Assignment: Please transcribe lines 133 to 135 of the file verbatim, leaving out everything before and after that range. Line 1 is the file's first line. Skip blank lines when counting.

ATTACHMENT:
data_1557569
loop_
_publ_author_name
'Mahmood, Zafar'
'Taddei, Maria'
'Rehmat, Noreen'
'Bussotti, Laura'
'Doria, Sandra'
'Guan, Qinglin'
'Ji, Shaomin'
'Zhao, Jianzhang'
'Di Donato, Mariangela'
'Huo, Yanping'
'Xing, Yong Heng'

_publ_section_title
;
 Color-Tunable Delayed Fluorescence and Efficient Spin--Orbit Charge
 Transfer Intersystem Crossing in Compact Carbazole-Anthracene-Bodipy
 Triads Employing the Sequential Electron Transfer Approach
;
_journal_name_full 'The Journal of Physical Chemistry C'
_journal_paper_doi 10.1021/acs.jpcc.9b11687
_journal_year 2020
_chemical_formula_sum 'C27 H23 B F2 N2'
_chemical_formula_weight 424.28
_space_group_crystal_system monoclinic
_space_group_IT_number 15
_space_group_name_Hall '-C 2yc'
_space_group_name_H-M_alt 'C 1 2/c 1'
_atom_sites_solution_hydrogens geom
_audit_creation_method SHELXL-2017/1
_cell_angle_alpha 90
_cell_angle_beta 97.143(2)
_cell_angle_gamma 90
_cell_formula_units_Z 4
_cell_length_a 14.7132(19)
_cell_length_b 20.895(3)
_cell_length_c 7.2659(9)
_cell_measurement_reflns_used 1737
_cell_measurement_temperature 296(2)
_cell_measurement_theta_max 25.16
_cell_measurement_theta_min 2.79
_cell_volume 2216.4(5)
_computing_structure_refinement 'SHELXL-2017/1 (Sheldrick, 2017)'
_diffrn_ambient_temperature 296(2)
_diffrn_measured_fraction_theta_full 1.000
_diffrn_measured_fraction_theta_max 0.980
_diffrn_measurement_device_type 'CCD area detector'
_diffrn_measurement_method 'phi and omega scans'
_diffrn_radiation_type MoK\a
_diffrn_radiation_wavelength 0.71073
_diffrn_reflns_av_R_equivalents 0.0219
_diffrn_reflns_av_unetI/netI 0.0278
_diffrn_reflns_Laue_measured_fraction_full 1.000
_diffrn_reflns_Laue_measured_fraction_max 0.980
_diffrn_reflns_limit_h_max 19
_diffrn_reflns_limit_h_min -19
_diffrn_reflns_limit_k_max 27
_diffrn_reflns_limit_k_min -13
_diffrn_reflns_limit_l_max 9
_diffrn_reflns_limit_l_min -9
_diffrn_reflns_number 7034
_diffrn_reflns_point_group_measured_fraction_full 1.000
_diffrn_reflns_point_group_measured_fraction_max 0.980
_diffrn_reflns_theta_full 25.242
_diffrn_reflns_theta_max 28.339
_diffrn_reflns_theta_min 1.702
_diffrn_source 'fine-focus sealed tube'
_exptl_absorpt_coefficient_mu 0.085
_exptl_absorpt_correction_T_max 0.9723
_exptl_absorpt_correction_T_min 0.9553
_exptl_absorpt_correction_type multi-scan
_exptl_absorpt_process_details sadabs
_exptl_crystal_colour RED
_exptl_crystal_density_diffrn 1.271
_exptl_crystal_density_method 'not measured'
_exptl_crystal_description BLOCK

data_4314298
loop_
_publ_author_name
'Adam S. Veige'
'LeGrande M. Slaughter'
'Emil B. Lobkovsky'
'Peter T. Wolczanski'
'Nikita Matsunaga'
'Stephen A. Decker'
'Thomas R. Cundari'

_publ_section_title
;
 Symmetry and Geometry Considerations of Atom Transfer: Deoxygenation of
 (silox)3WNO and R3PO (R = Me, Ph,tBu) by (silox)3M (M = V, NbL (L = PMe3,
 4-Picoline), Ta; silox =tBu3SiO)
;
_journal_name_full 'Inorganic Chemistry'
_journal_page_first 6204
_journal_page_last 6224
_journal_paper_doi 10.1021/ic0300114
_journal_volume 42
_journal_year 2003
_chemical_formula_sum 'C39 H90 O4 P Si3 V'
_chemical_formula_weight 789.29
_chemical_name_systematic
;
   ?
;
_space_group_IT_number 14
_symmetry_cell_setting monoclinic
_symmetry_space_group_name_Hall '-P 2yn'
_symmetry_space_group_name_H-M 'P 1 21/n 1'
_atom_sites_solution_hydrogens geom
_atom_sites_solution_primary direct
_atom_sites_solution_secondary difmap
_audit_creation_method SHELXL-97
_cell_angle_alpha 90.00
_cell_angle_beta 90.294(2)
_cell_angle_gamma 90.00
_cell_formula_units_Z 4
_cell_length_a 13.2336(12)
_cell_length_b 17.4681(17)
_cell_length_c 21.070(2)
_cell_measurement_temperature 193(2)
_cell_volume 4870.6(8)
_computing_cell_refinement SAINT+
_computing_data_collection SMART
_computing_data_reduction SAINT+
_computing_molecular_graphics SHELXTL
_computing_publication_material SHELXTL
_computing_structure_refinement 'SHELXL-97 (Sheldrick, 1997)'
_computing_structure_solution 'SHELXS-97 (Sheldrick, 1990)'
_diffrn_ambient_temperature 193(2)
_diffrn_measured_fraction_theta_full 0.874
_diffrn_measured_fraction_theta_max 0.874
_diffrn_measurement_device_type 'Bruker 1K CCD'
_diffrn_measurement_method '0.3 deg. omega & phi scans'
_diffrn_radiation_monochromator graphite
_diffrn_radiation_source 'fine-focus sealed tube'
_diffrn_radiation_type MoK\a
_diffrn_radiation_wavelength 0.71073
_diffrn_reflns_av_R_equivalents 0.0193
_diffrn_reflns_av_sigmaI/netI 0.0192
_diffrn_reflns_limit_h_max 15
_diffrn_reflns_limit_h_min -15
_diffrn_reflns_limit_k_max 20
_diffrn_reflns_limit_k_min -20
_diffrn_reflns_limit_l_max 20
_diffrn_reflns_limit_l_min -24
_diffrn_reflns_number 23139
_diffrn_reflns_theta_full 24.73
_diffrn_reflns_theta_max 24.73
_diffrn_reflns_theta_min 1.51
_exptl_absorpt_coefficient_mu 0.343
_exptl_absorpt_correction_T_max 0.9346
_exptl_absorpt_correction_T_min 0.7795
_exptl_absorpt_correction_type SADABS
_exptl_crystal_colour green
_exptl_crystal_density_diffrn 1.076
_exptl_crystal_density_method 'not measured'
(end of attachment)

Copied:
_diffrn_measurement_device_type 'Bruker 1K CCD'
_diffrn_measurement_method '0.3 deg. omega & phi scans'
_diffrn_radiation_monochromator graphite